If that actually happened (not likely, but use your imagination), this would be my first thought as I put together this year’s marketing plan: Let’s do the same thing again.
If it worked last year, it should work this year too. Why do anything different?
That would probably be a mistake, and here’s why: Things change.
Like music or clothes, marketing tactics used to reach prospects come in and out of fashion. What worked last year might not work this year.
I remember when clever dimensional mailers were in vogue. For example, you’d send a single walkie-talkie to a prospect, and offer to send the second one if they called to schedule a demo. I haven’t seen that kind of promotion for awhile.
More recently, marketers have come to rely on webinars, white papers, blogs, and other content to attract leads. Even if the concept of content marketing still works, the particulars usually need to be tweaked over time. The topics and formats that worked one year might not draw the same response the next year.
It’s often worth allocating a portion of the marketing budget just to try some new tactics. It’s possible that something you’d never tried before - or never even heard of before - will somehow grab the attention of prospects. A few years ago, who would have guessed podcasts would be so popular?
And, by the way, keep in mind that some marketing tactics that were once out of fashion can come back into fashion. I’ve worked with companies that have had success recently with a well-done direct mail piece, sent via snail mail, to reach a well-defined audience.
Marketing plans will often need to be adjusted when new competitors come into the market. In particular, your messages may need to be tweaked to better highlight the advantages of your solution vs. the new competitor.
In general, I advise companies to stick with the same messages, telling the same story again and again and again. It takes a long time for a message to sink in with your prospects, so repetition is a good thing.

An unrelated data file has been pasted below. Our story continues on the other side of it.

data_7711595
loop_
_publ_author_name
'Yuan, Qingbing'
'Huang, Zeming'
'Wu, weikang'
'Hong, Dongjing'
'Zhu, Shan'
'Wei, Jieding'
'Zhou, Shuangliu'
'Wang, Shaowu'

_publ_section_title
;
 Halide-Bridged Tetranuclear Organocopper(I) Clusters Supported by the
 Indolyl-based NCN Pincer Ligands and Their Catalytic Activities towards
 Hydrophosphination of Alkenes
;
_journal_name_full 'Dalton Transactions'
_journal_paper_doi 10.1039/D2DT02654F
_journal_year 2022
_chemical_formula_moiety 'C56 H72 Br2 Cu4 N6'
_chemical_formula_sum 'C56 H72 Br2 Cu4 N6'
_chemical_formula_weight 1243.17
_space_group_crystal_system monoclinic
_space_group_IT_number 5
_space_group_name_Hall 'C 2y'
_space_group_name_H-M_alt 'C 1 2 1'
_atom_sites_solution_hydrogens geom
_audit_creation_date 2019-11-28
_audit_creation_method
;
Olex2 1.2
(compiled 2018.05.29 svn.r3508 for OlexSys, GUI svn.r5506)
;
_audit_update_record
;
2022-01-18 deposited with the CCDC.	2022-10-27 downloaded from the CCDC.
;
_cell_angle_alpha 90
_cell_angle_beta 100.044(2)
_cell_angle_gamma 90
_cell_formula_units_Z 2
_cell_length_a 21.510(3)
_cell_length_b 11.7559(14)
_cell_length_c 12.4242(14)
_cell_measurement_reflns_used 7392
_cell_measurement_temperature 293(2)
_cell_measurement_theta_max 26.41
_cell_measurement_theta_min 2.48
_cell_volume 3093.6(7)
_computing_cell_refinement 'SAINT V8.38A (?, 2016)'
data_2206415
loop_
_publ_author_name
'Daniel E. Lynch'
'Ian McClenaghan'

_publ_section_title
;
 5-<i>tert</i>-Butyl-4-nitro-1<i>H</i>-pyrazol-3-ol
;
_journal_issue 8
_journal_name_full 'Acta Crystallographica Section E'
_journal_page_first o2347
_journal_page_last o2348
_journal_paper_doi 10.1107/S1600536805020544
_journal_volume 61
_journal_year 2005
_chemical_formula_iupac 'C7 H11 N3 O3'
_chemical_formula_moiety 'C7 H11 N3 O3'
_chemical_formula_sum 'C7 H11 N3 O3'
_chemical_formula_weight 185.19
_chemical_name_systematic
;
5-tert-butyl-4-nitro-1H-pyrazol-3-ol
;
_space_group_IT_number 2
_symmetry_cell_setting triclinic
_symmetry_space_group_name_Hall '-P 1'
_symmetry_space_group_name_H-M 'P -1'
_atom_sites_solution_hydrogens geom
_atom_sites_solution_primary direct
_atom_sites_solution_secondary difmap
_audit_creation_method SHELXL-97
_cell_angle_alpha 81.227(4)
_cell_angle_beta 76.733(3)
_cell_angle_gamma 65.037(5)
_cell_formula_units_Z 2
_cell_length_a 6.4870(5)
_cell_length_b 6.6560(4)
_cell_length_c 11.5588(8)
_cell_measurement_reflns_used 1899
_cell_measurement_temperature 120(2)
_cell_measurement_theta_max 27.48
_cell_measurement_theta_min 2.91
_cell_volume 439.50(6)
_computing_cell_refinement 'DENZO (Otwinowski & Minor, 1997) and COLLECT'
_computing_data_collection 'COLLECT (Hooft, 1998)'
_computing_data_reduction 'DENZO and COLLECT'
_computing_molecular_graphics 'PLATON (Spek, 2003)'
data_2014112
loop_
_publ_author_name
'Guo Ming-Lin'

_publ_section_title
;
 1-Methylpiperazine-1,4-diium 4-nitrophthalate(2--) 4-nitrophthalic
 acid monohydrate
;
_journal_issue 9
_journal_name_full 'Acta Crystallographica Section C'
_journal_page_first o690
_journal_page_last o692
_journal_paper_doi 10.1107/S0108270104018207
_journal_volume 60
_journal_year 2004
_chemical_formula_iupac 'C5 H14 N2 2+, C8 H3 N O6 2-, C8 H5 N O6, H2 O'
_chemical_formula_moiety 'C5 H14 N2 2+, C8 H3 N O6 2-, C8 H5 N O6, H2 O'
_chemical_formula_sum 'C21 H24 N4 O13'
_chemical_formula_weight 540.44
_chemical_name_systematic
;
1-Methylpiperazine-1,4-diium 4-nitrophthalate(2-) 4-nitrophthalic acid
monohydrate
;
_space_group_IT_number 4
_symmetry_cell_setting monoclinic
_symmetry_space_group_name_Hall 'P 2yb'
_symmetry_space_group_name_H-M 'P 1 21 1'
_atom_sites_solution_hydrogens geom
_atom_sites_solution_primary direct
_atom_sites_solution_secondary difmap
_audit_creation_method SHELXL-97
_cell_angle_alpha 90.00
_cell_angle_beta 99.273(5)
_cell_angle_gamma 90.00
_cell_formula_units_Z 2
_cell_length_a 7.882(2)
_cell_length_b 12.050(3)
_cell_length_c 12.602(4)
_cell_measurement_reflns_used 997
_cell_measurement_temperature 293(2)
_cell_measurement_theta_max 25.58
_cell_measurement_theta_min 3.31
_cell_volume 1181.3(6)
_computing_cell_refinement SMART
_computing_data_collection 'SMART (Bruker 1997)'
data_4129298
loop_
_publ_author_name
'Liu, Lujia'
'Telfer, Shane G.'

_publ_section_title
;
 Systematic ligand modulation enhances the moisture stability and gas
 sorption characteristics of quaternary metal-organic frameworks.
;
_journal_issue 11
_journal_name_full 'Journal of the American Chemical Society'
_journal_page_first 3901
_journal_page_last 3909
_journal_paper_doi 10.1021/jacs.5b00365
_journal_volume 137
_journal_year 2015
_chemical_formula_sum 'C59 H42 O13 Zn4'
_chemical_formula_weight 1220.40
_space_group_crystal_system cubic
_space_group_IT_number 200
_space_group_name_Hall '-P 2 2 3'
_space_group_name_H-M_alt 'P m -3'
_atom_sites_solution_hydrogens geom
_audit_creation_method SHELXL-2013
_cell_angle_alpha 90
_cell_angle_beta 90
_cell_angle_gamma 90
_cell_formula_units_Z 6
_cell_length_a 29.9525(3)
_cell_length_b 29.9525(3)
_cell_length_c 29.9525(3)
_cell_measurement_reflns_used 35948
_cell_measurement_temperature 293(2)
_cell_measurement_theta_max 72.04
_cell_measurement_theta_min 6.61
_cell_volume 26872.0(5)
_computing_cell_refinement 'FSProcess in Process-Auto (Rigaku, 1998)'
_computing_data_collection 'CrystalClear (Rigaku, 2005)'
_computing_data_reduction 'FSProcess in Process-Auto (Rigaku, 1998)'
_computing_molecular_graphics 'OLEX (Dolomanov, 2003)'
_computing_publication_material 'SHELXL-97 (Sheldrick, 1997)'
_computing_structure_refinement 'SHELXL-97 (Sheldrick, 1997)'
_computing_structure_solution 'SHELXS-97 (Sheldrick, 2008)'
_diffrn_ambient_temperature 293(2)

But it’s also a good idea to periodically review the message - perhaps once per year - and tweak it.
New concerns and new expectations
Over time, the things prospects care about are likely to change, and the marketing messages will need to change as well.
In the earlier days of software-as-a-service (SaaS), for example, lots of prospective customers had concerns about SaaS and cloud computing, and they needed to become more familiar with the basics. “SaaS primers” that included a glossary of terms like “ subscription pricing,” “multi-tenancy,” and “SSAE 16” were a necessary part of the marketing collateral library.
Most folks are now familiar with SaaS and this material isn’t often needed. (See "Customers Don't Really Care About SaaS.")
New kinds of buyers
In some cases, marketing plans need to be adjusted to suit new kinds of buyers. As markets mature and solutions become more widely adopted, a company may find it’s selling to more mainstream buyers.
Unlike early adopters, these buyers may have more concerns about support or ease-of-use. They may also follow a longer evaluation and purchase process, which a revised marketing plan needs to fit. (See "Pivoting from early adopters to mainstream buyers.")
Look, if there are pieces of your existing marketing plan that are working well, keep doing them. But don’t revert to the same plan year after year by default. Always ask yourself, “Does this still fit?”
Chances are there have been changes - new tactics, new competitors, new concerns and expectation, and new kinds of buyers - that you’ll want to adjust for. You can’t afford to put your marketing plan on auto-pilot.